Chef Spike Mendelsohn may only be 32 years old but he’s already written a best-selling cookbook, starred in several television programs, and currently runs five restaurants (with another three in the pipeline). And, did we mention, he counts President Obama and family among his frequent customers at his popular burger joint Good Stuff Eatery.
The young chef, born Evangelos Mendelsohn, is originally from Montreal, Canada, and is half-Greek, half-Jewish or as he describes it "Grewish." He credits his parents with giving him an appetite for all things food-related from a young age. "I’ve been in the food business since the day I was born. I come from generations of restaurateurs and grew up inside my parents’ restaurants. I’ve had every job you can possibly think of in the restaurant, from dishwasher to food runner to owner. Food and cooking have always been a passion, because of my family," explains chef Mendelsohn.
Mendelsohn attended the Culinary Institute of America and trained with the crème de la crème in restaurants worldwide including Gerard Boyer at Les Crayères, Thomas Keller at Bouchon, and the Maccioni Family at Le Cirque.
The Daily Meal sat down with chef Mendelsohn to reveal what a typical day’s food menu looked like for him and asked nutritionist Elyse Sosin, RD, to give her thoughts.
Chef Mendelsohn’s Food Log
8 a.m.: I can’t start my day without coffee and a bit of skim milk. If it weren’t for the coffee, I’d be crawling back into bed, but it gives me the bit of energy I need to get going and leave my house.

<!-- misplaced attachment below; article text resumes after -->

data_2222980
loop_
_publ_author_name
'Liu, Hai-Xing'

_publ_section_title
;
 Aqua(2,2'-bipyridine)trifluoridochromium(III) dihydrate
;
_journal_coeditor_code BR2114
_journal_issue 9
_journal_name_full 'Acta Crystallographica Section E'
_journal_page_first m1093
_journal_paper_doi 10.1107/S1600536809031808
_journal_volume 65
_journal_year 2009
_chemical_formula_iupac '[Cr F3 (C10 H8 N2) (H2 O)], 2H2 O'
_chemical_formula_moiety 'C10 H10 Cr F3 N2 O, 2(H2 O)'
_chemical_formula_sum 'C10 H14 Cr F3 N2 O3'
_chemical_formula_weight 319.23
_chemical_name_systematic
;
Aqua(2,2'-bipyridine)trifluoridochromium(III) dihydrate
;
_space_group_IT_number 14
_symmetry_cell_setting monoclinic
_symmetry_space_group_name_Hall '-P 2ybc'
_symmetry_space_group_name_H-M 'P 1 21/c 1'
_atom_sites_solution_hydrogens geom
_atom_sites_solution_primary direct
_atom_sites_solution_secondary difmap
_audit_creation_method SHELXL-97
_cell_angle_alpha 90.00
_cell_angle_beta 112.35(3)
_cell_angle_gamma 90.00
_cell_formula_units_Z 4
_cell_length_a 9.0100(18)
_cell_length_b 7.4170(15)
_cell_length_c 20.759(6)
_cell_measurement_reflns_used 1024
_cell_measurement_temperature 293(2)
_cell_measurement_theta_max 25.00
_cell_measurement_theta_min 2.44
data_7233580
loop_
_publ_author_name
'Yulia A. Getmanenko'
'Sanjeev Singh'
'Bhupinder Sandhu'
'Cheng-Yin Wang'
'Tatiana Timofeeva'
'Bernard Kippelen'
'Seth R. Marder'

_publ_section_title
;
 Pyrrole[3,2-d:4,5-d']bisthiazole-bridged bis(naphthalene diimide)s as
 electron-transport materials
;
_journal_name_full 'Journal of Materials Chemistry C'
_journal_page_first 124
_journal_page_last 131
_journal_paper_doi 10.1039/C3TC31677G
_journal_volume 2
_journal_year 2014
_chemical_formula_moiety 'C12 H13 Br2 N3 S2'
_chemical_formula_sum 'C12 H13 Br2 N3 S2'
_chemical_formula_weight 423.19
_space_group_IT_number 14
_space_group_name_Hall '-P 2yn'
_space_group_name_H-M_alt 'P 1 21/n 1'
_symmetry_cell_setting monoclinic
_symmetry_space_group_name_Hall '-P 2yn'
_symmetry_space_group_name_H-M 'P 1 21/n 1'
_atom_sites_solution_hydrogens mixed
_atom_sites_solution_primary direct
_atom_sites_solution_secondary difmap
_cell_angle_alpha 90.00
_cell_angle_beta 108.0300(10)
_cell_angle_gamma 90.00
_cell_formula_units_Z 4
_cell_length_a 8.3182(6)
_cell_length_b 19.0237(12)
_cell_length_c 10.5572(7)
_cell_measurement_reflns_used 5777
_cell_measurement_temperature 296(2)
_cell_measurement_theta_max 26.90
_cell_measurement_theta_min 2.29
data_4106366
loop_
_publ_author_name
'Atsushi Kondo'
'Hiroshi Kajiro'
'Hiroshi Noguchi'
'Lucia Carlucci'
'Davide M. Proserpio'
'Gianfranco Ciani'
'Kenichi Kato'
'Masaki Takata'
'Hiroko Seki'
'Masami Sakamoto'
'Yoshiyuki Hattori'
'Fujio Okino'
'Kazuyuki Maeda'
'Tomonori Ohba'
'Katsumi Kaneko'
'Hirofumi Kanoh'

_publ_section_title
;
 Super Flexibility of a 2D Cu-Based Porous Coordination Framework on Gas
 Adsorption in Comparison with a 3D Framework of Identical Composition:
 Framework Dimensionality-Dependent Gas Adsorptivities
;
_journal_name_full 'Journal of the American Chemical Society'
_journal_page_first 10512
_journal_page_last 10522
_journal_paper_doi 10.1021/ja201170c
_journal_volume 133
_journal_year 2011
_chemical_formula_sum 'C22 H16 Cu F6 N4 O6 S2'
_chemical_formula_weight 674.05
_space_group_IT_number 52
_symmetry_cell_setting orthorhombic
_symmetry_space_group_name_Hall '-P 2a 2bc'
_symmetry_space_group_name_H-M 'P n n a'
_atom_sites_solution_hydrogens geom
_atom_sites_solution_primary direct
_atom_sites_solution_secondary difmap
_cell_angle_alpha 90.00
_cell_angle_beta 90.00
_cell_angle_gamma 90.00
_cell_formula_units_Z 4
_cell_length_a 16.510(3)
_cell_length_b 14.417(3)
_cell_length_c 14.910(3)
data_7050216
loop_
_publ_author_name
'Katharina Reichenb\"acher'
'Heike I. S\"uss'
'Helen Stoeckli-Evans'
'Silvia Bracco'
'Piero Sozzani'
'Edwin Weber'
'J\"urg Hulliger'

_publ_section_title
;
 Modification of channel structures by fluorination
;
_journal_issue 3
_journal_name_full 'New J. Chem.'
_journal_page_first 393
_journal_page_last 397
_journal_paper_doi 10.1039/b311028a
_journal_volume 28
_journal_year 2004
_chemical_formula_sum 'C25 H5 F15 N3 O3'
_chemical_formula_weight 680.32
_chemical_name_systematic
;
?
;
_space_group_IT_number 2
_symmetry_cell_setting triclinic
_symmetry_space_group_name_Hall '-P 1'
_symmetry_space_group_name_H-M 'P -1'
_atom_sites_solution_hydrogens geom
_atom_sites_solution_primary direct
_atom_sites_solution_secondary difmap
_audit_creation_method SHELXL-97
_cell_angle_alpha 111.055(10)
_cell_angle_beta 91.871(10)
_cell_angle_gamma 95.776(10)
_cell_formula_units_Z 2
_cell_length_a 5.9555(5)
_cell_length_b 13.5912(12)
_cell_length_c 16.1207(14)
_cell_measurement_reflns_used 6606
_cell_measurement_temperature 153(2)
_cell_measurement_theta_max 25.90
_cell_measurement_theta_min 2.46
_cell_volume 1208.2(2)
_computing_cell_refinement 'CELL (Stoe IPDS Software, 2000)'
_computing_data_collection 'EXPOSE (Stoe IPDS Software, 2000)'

9 a.m.: Arrive at the office, and have some water while I answer a few emails.
9:30 a.m.: Munching on an apple and a hard-boiled egg as I meet with Brad, the executive chef at my new restaurant Béarnaise — a French bistro specializing in steak frites. This has started to become my go-to breakfast on those crazy mornings when I can’t find the time to sit down.
10 a.m.: We’re working on a new seasonal tart for the Béarnaise dessert menu. I try a couple of bites of our fig tart and wash it down with another glass of water. We always try to use what is delicious and seasonal for our tarts. The figs this morning were just perfect.
11 a.m.: I taste a spoonful of three of the most popular sauces we serve at Béarnaise. I try the Béarnaise, Bordelaise, and Au Poivre. I wash them down with another glass of water.
12 p.m: I have a grapefruit as a little boost before the busy lunch service walks in the door.
2 p.m.: Finally, a break from lunch service at Béarnaise, so I order our signature French onion soup and a glass of water. It’s nice to sit down for a meal rather than grabbing a bite here and there. The French onion soup is served with a brioche crouton and melted Gruyère and Comté cheese.
5 p.m.: I pop into one of my family’s other restaurants, called We, The Pizza. They make delicious housemade sodas that are all natural and made with fresh fruit purées. As a result, the flavors are robust and refreshing. I grab a pineapple soda from there.
8:30 p.m.: After checking on dinner service at Béarnaise, I sit at the bar to have a light dinner. I order the "Poulet Paillard Frites," which is a grilled chicken breast served with Dijon sauce. I swap out the frites for our haricot verts. These green beans are served cold and topped with pickled shallots.
9 p.m.: Time for a glass of red wine while I sit down with our general manager, Catherine, to go over day-to-day operations and upcoming events at the restaurant.
10:30 p.m.: At home and unwinding. I have some tea and a handful of blueberries and raw almonds. I always keep a bowl of raw almonds in my kitchen for snacking.
To see our nuritionist's analysis, please continue to the next page.